I was invited as a guest on the Paisa Vaisa Podcast hosted by Anupam Gupta, a CA and equity research consultant. The podcast was co-hosted by CFP Anees Rao. In the first part, we had defined what exactly is financial freedom, why it is for everyone and why we need to replace conventional notions of retirement and pension with financial freedom. In the second part, we get into specifics about how to create a financial freedom plan
To help listeners of the podcast, I have added some screenshots of the Freefincal Robo Advisory Software Template. They can use this to create their own financial freedom plan. Step 1: listen to the first and second parts of the Paisa Vaisa Podcast episodes: Ep. 139: Financial Freedom – Part 2 Step 2: make a list of your most basic expenses that will continue lifelong – these are what Anupam referred to as “food & fuel” expenses in the podcast. Step 3: Using the inflation thumb rule – the 8-9 rule – discussed, project your inflation into the future, up to when you will retire. This is only a rough estimate to warm you up.
Step 4: If you are married or have a partner, make them sit with you when you do the following calculation. It will only take about 15 minutes. Step 5: Download the robo advisory template from the above link (the free version is an exe file and has all the features, except that you cannot change the pre-defined values of inflation and return). Then it is a simple matter of following the instructions in the sheet to arrive at your financial freedom plan. Here are the steps.
The numbers and assumptions used below are different from what was used in the podcast. So the results will be different. We shall assume that a financial freedom plan is being created for a 30-year-old with a 28-year-old spouse. If the spouse is working, the total income can be added together. For now, we will not do that. So for this couple, the current expenses that will persist in retirement are about Rs. 40,000 a month. You can add or subtract as you desire in the template.
The breadwinner wants to retire at age 55. The template assumes an inflation of 8% and will create a financial freedom plan for the younger spouse until they turn 90. These assumptions cannot be changed in the free version of the robo advisory template. You can add your current investments into the sheet. If you receive a monthly income from other sources (eg rent), you can add these also into the sheet and it will adjust the retirement corpus require. The sheet will assume a fixed post-tax return of 10% from equity (cannot change in free version) and 6-7% return from fixed income.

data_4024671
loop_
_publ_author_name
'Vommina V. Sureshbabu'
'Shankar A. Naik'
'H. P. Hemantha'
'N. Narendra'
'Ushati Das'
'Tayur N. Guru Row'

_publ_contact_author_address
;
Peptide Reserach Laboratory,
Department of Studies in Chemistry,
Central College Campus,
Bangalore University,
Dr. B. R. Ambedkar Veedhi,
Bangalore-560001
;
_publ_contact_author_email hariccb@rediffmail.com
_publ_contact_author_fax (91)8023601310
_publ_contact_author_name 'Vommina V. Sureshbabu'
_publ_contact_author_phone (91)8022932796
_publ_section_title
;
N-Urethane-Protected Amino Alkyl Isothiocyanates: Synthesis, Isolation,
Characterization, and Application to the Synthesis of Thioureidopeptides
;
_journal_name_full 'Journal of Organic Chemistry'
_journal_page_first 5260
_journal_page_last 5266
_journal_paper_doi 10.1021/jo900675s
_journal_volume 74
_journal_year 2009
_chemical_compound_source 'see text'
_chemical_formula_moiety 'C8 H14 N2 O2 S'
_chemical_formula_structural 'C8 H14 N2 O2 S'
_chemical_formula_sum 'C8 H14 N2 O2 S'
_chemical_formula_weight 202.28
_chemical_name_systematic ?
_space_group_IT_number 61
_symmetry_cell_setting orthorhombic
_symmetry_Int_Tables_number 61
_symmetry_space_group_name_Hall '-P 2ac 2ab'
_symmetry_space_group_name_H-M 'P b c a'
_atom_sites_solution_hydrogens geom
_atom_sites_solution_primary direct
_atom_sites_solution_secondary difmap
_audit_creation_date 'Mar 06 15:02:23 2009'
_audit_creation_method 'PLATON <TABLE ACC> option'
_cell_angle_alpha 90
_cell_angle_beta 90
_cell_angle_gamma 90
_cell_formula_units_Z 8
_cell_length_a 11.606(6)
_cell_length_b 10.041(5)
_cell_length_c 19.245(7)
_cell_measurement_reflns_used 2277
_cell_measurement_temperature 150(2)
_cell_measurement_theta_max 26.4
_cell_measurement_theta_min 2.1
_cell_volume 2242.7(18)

When planning for financial freedom, the key question is, “how is the corpus required to be financially free?”. This actually means, “how long will my retirement corpus last?’ This, in turn, means, given a corpus X at the time of retirement, we invest it in a variety of instruments – some safe, some volatile – draw out an income ourselves each month (will increase due to inflation) and after some years, due to increased withdrawals, the X will drop to zero.
So while creating the financial freedom plan, we need to calculate the corpus required for an assumed return and inflation, that will last up to a certain age – in this case when the younger spouse turns 90. This number will be astoundingly large and even unachievable at first. But given enough time and with the right kind of investments, we can get pretty close. I would suggest that you take some time to read these two articles: Why is the retirement corpus I need so large?! and Do not be scared by what you need to accumulate for retirement!
So take a deep breath, relax and have a look first at the total corpus required.
Yeah, that is 12 Crores. One guy looked at that said, it is not 12 crores, it is 12 crores after 25 years. That is the right attitude! The inflation assumed is still 8% after retirement. Many people think this is too much, but considering we will get sudden increase in expenses due to the medical bills (primarily) after retirement, I think it is a safe assumption.
So this is the investment schedule. The assumption here is that the person can increase investment by at least 8% a year due to salary hikes, promotions, bonuses etc. Notice that the total initial investment is 138% of the current monthly expenses that will persist in retirement.If that is not manageable, go for at least 70-% 100% of expenses. What can I say, life is tough!
The monthly investment necesarry in fixed income includes EPF or NPs contribution. The asset allocation or the percentage exposure to equity and to fixed income is shown below. It is important to recognise that the required investment is so large because we factor in the decrease in equity exposure.
Also post-retirement, we assume that the corpus is invested into a mix of four buckets: the income bucket, the low-risk bucket, medium risk bucket and high risk bucket. You can see more details at Key features of the freefincal robo advisory software template
I know it is a lot of money, but just a make a start, today. Things will get better after a while.
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